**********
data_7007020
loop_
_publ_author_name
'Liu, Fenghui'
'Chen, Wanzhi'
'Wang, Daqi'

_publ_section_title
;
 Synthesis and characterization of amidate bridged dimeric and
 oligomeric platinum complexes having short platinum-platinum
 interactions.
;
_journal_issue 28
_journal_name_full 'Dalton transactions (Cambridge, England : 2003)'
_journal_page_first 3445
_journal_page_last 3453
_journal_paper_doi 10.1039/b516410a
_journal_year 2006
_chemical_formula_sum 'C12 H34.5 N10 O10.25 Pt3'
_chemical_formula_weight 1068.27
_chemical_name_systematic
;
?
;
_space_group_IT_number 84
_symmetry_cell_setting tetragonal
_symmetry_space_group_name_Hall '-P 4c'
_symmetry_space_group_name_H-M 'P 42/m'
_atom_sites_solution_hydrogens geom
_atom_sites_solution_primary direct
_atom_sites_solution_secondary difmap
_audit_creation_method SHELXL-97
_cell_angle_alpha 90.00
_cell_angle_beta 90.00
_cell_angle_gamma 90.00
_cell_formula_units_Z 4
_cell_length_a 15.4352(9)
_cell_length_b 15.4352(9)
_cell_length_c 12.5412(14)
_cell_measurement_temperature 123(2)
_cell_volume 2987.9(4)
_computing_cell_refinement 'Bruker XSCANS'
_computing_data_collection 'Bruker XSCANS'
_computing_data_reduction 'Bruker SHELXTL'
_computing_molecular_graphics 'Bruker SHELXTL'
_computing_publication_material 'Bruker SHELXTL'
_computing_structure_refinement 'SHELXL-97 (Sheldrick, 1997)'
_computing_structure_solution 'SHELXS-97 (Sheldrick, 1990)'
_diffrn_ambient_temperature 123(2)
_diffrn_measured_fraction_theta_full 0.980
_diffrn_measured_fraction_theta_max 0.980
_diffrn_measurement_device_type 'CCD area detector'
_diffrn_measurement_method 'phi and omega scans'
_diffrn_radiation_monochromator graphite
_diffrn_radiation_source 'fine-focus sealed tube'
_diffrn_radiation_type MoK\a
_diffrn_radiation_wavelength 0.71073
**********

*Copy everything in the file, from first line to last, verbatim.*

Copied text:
data_7007020
loop_
_publ_author_name
'Liu, Fenghui'
'Chen, Wanzhi'
'Wang, Daqi'

_publ_section_title
;
 Synthesis and characterization of amidate bridged dimeric and
 oligomeric platinum complexes having short platinum-platinum
 interactions.
;
_journal_issue 28
_journal_name_full 'Dalton transactions (Cambridge, England : 2003)'
_journal_page_first 3445
_journal_page_last 3453
_journal_paper_doi 10.1039/b516410a
_journal_year 2006
_chemical_formula_sum 'C12 H34.5 N10 O10.25 Pt3'
_chemical_formula_weight 1068.27
_chemical_name_systematic
;
?
;
_space_group_IT_number 84
_symmetry_cell_setting tetragonal
_symmetry_space_group_name_Hall '-P 4c'
_symmetry_space_group_name_H-M 'P 42/m'
_atom_sites_solution_hydrogens geom
_atom_sites_solution_primary direct
_atom_sites_solution_secondary difmap
_audit_creation_method SHELXL-97
_cell_angle_alpha 90.00
_cell_angle_beta 90.00
_cell_angle_gamma 90.00
_cell_formula_units_Z 4
_cell_length_a 15.4352(9)
_cell_length_b 15.4352(9)
_cell_length_c 12.5412(14)
_cell_measurement_temperature 123(2)
_cell_volume 2987.9(4)
_computing_cell_refinement 'Bruker XSCANS'
_computing_data_collection 'Bruker XSCANS'
_computing_data_reduction 'Bruker SHELXTL'
_computing_molecular_graphics 'Bruker SHELXTL'
_computing_publication_material 'Bruker SHELXTL'
_computing_structure_refinement 'SHELXL-97 (Sheldrick, 1997)'
_computing_structure_solution 'SHELXS-97 (Sheldrick, 1990)'
_diffrn_ambient_temperature 123(2)
_diffrn_measured_fraction_theta_full 0.980
_diffrn_measured_fraction_theta_max 0.980
_diffrn_measurement_device_type 'CCD area detector'
_diffrn_measurement_method 'phi and omega scans'
_diffrn_radiation_monochromator graphite
_diffrn_radiation_source 'fine-focus sealed tube'
_diffrn_radiation_type MoK\a
_diffrn_radiation_wavelength 0.71073